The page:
Michael Sharkey, ‘Apollo in George Street’ launch by Julian Croft
Julian Croft launches Apollo in George Street at Armidale-Dumaresq Memorial Library, Armidale 10 October 2010
Michael Sharkey: Apollo in George Street: The Life of David McKee Wright
A recent reviewer of Apollo in George Street (Geoff Page, Australian Book Review, 345, October 2012) concluded his judgement with the minatory warning
It is not easy to identify the likely audience for this lively and well-written book. Certainly, scholars of Australian literature will read it, and be relieved to see it thoroughly footnoted. Australian poets may be tempted, but at 439 pages it is not a casual read, and Wright’s fate may seem chastening. Historians wanting more on Australian intellectual trends in the pre- and post-World War I period will also find it absorbing. Whether Wright deserves such extensive treatment is debatable, but I for one am glad that he has received it.
‘Not a casual read’ – is the implication that it’s a distinct labour? Well if it is, don’t believe it! I read the book in two sittings. I couldn’t leave it alone, and that’s not because Michael is a friend, but because it is so well-written, with such a strong story with really interesting characters, and a fascinating conundrum to solve—how does a decently married New Zealand Congregationalist Minister renowned for stinging sermons against the demon drink end up a boozy literary journalist in Sydney with two de facto relationships and a tribe of illegitimate kids?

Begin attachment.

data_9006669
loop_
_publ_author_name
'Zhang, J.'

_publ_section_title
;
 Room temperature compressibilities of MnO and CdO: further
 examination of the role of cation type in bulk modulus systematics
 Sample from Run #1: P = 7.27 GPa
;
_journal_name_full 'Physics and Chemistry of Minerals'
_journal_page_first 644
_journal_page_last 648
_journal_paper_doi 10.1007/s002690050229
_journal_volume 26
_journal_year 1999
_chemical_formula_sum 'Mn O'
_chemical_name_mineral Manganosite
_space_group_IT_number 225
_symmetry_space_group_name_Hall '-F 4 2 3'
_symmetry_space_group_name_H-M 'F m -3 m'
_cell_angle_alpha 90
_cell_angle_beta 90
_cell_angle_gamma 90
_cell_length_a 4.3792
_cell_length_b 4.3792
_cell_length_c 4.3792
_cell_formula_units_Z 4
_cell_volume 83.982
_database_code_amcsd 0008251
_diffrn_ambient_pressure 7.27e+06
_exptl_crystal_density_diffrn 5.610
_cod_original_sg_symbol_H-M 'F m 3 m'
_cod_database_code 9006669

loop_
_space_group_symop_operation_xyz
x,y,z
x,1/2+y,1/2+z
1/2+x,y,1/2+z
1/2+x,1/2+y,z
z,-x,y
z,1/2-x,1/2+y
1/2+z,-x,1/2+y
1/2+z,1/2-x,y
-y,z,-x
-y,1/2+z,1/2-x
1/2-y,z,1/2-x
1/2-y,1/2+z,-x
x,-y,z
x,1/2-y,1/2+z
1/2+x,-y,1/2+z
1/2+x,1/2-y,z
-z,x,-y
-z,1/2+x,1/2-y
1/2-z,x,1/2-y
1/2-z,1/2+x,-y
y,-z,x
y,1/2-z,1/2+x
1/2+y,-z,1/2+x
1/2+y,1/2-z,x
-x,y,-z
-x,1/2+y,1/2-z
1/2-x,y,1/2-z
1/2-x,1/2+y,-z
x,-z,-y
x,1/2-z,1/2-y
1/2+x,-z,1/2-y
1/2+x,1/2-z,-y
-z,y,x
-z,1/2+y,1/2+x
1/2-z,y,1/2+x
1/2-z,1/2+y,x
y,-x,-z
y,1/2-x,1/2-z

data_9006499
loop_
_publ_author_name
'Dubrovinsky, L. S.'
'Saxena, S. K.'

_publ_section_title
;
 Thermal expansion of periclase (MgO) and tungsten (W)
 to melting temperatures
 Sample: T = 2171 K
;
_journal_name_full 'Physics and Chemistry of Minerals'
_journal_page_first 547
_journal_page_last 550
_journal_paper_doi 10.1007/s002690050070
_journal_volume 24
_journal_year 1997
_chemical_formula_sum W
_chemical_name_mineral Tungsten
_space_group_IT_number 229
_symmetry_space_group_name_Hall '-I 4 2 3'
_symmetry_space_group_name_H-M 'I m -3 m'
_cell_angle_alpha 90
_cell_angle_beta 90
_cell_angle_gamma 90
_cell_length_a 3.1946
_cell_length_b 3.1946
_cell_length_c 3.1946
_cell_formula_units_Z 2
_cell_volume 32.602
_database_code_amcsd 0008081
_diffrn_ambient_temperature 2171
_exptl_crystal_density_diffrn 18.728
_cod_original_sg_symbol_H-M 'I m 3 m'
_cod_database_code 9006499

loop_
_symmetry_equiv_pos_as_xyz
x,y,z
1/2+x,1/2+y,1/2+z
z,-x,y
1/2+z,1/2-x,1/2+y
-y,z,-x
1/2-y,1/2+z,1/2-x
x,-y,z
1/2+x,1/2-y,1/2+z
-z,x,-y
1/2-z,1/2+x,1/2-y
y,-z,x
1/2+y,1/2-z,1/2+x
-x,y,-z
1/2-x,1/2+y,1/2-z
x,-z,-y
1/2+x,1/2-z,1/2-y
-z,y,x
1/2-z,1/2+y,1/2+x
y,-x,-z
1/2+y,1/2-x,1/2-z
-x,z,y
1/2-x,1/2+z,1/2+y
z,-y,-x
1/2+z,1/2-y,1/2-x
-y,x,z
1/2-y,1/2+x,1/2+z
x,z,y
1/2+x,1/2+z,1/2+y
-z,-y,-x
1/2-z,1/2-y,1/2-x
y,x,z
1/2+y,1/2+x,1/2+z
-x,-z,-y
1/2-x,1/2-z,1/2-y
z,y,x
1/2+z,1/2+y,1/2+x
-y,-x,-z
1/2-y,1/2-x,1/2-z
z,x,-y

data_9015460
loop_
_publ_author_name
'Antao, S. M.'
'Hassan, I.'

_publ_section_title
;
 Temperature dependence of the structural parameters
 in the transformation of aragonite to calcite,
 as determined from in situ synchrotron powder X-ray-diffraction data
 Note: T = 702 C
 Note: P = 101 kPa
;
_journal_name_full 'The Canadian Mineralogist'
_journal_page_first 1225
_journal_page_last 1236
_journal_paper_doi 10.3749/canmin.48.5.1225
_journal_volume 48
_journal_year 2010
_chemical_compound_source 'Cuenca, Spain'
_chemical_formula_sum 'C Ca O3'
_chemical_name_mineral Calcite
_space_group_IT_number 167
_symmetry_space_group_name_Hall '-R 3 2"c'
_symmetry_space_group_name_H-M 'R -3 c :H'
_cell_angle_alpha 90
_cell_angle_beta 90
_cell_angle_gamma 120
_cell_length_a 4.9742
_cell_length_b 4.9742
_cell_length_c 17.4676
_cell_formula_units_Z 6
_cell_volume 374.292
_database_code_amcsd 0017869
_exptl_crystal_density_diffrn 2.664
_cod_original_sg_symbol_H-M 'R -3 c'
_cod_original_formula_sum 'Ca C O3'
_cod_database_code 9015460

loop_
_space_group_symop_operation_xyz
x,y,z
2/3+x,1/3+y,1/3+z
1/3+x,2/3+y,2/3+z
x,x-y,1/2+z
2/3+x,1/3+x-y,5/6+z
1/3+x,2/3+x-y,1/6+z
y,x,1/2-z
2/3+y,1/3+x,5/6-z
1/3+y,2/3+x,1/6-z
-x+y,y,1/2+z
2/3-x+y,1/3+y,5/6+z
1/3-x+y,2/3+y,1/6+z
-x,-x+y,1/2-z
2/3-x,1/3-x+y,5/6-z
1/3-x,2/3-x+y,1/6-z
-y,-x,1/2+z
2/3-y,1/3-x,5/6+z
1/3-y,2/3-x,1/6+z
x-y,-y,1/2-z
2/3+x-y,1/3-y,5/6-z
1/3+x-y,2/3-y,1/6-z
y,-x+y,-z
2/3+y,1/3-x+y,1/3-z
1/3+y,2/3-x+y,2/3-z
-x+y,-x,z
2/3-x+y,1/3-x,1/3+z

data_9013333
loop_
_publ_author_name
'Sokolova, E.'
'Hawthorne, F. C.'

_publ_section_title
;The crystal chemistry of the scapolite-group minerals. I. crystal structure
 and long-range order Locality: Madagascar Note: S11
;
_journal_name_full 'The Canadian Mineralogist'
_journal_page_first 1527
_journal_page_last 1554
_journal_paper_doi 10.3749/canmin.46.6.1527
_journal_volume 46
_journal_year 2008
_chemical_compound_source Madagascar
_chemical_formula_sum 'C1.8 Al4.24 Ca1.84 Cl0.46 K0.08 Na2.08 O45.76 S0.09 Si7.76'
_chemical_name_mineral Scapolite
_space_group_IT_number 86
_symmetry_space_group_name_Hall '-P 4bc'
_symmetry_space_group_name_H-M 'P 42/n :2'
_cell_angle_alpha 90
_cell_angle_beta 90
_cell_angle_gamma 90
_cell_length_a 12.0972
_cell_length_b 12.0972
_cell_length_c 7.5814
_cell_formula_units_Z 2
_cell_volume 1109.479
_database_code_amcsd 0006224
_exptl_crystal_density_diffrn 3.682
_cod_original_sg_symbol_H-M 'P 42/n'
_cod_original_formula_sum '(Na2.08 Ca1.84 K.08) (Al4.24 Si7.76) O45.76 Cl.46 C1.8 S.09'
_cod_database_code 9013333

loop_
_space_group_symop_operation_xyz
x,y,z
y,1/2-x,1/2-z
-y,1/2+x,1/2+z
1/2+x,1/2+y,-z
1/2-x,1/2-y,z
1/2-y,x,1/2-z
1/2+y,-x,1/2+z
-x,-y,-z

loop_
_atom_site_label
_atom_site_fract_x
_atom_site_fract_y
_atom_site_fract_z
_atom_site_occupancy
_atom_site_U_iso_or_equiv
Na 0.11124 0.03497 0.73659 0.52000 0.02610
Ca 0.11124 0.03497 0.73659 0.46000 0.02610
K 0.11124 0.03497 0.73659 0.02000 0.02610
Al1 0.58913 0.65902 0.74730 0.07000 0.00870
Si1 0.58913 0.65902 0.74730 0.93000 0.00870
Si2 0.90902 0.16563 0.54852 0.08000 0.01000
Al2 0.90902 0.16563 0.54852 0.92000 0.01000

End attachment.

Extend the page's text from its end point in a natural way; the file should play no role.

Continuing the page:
But that’s not the only attraction. If you want to know how people lived, felt, and imagined in the South Island of New Zealand and Sydney in the last decade of the 19th century and the first decades of the twentieth, this is a wonderful resource. The great thing about literary biography, as distinct from biographies of non-writers, is that because of the accompanying body of creative writing, it offers greater insights into the emotional, intellectual and imaginative lives of its subjects. Because writers create in a the social and cultural milieux of their time, and leave records on their imaginative transformations of those times’ anxieties and experiences, we are allowed to see into the inner most recesses of that historical period. It takes the really skilled biographer to bring all this to the surface, and Michael is just that. This book is one of the important works to come out of the scholarly flowering of Australian empirical literary studies that started in the early 1980s. It has been a labour of many years, and of scrupulous primary research carried out in Ireland, New Zealand, and Australia. What makes it particularly impressive are the rare qualities he brings to the work. His deep knowledge of both New Zealand and Australian literatures, a knowledge surprisingly not widely spread in Australia, is immediately obvious. Another, and I must stress not in a showy or pedestrian way, is the quality of his scholarship. He has the depth and breadth of the traditional scholar: intimate knowledge of the English and Classical languages literary canons (as did his subject), and a wide acquaintance with both Germanic and Romance literary traditions with the discipline to wear it lightly. And if all that sounds if it might be too dull, don’t believe it either: Michael writes with wit and verve, with an acute sense of the folly and ludicrousness of human affairs. McKee’s death scene is both high tragedy and low farce.